Analyzing the numbers alone, it shows that our overall win percentage wasn’t better than last time, however this time around we divided the wins much better. Of course, there is no direct correlation between one teammate winning and another losing, unless they are paired, so it just shows that some of us were exceptional while others failed to meet expectations.

As usual, our Limited win percentage was much higher than our Constructed win percentage, so we should look to improve that. Especially because the Mythic Championship is Constructed for 10 out of 16 rounds.

Unfortunately, Martin Müller and I did poorly at this Mythic Championship, but Michaels Top 8 and Thomas’ 12-4 record hauled home a large amount of points for the team. Overall this Mythic Championship was a success and it elevated us from 15th place up to 6th place of the Team Series Leaderboard. This means we are now in a position to battle for the very top spots.

Individual Results

Some high highs and low lows

Incongruity by Mike Bierek

Thomas made Platinum which is a huge achievement just on the heels of his grind to Gold last season and Christoffer is currently 14th in the (unofficial) player of the year race.

Simon not only played the deck of the Mythic Championship winner Autumn Burchett, but even got it from them. He felt he could have played better in some spots, so he’ll be very motivated to show just that at the next Mythic Championship.

On a negative note, Martin Müller and I have yet to secure our invitation to the next Mythic Championship. We’ll do our best to get there, but if we don’t, the others will have to battle for us. If we finish in the Top 8 of team standings after the next Mythic Championship, the whole team will be qualified for the third Tabletop Mythic Championship.

Jack of all Trades or Master of One?

Some thoughts on the Mythic Championship testing

I felt that trying out the decks in the meta and then choosing a deck based on our metagame assumptions worked well. On the other hand, becoming an expert with just one deck also got rewarded. I think the optimal choice is to do a combination of the two and pour more time into the Mythic Championship testing. I personally didn’t test and prepare as much as I would have liked to for this Mythic Championship, which I think is reflected in my results, whereas Michael poured so much work into his preparation. His top 8 wasn’t a fluke but a result of hard work and endless hours of online testing to understand the metagame. For those wondering, he also didn’t really choose his deck until a few hours before the deadline for deck submission.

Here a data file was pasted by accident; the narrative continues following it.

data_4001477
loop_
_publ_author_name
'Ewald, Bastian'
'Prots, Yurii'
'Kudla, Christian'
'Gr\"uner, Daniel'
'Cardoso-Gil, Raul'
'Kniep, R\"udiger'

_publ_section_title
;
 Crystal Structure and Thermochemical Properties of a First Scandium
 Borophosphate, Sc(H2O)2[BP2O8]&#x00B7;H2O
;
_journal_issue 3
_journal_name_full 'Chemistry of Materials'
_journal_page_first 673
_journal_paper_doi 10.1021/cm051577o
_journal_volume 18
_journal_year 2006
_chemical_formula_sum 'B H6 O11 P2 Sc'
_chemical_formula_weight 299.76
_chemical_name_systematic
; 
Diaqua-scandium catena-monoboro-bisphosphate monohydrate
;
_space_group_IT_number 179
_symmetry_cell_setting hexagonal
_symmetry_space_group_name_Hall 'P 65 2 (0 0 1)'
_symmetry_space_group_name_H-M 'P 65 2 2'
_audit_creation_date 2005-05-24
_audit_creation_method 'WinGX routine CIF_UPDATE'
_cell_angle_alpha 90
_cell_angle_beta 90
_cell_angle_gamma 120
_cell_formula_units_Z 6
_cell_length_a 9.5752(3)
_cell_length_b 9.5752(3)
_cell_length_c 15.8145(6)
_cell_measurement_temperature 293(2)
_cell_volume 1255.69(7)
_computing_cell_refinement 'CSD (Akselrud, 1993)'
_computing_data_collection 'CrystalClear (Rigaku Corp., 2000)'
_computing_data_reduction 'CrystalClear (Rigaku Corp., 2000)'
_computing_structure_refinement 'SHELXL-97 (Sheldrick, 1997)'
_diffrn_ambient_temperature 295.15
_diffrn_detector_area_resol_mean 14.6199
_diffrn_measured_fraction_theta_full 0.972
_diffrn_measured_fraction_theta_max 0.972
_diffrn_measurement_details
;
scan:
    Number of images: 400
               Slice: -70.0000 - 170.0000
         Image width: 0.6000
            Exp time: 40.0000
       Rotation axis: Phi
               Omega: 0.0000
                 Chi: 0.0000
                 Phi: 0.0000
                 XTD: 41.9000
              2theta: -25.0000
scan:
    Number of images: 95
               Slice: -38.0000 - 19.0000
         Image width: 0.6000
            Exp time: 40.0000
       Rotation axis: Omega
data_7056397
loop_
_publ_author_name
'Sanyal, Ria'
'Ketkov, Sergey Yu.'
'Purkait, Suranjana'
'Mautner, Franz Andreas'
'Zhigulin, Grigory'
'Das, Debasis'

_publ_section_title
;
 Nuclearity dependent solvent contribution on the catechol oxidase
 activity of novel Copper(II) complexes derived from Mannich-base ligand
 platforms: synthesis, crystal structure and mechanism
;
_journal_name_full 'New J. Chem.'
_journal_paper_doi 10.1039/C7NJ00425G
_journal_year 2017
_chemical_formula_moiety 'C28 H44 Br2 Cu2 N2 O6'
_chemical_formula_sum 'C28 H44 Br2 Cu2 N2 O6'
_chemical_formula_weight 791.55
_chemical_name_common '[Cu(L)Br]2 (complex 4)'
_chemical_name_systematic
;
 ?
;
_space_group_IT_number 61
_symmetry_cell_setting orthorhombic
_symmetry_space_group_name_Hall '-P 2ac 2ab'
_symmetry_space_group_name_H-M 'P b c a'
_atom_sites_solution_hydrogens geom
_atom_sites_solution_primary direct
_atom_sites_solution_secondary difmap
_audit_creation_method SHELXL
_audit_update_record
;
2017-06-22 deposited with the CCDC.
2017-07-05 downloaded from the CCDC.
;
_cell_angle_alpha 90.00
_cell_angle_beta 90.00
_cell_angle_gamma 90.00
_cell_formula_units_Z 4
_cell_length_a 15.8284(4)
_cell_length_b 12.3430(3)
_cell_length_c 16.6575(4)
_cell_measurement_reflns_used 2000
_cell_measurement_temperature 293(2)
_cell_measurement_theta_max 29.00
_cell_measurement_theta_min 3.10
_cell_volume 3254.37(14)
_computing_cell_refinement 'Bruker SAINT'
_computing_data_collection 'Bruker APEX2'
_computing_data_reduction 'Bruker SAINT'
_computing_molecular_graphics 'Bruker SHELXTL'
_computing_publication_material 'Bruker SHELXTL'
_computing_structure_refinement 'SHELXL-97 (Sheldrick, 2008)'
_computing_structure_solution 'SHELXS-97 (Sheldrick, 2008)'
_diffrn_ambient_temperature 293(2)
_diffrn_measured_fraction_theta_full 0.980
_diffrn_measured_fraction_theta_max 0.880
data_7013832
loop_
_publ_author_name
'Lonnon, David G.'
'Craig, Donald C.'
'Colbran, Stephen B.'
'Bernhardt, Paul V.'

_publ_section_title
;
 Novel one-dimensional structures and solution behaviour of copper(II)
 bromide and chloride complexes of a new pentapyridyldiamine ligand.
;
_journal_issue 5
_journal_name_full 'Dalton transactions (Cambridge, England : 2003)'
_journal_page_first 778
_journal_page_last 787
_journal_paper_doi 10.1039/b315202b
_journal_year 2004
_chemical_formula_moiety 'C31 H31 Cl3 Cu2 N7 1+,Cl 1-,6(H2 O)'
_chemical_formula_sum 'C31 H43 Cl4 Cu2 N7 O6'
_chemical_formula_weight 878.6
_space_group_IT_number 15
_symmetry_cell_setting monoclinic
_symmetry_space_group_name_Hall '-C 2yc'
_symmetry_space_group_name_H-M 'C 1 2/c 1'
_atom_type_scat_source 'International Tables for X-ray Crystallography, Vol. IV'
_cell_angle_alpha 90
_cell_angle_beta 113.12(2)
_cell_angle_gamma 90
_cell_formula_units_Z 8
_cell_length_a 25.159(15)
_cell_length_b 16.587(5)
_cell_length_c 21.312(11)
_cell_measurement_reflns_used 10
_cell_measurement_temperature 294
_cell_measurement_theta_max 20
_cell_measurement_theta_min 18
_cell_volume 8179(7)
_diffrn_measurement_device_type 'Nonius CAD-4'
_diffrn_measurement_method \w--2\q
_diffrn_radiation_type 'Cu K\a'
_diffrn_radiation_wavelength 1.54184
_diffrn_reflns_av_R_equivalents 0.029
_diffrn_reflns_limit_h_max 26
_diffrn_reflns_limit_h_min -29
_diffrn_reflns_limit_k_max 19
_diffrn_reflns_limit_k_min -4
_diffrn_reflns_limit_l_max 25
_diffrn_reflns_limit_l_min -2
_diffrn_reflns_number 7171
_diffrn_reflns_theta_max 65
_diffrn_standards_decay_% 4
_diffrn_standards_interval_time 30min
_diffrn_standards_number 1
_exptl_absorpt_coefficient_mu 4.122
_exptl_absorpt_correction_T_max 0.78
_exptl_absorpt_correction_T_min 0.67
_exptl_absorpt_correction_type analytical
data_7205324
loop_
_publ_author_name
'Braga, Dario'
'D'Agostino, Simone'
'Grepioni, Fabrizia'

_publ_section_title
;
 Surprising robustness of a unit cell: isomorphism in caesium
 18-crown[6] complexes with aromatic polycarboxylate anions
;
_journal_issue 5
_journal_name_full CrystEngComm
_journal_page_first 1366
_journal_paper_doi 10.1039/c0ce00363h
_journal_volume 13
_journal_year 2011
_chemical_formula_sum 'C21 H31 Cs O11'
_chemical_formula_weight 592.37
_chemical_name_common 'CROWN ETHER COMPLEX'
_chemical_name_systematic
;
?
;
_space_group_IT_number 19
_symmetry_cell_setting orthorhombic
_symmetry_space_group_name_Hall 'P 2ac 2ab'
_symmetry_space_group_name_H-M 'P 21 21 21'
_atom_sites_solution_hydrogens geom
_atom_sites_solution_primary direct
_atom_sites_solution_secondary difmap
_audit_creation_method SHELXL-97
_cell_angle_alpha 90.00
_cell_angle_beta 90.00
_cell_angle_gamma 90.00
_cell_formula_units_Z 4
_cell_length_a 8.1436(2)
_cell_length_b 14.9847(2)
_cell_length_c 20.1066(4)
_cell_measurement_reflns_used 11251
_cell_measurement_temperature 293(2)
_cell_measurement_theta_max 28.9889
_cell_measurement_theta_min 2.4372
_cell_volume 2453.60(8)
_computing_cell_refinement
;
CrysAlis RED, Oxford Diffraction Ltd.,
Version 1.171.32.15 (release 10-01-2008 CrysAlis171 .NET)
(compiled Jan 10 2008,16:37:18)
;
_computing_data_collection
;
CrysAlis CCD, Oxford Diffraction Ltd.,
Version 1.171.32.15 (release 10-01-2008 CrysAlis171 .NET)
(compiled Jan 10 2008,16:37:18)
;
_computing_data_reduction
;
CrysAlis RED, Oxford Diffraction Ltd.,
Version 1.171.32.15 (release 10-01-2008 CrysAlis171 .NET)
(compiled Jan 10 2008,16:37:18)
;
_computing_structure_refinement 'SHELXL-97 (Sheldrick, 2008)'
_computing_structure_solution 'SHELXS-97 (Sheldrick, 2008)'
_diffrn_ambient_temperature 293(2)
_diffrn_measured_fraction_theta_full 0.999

The Present and Future of the Team

The Danish superstars will be back for more!

I’m very proud to be a member of this great Danish Snapcardster team. We know each other well and have so much fun each time. And now that we have tasted success and climbed the ladder, we do not intend to slow down one bit.
Next stop is the Mythic Championship in London where the format will be Modern and prerelease Limited. I hope you will follow us there and wish us the best of luck!

Again, huge congratulations to Michael Bonde who made the Top 8, and also to Thomas Enevoldsen, who ended up 15th and became a new Platinum player. Great job boys!


This article was written by Martin Dang in a media collaboration with mtgmintcard.com

Martin Dang

Martin Dang

Martin Dang is a Danish professional player and #mtgdad. He won Pro Tour Dragons of Tarkir in 2015 and GP Liverpool 2015.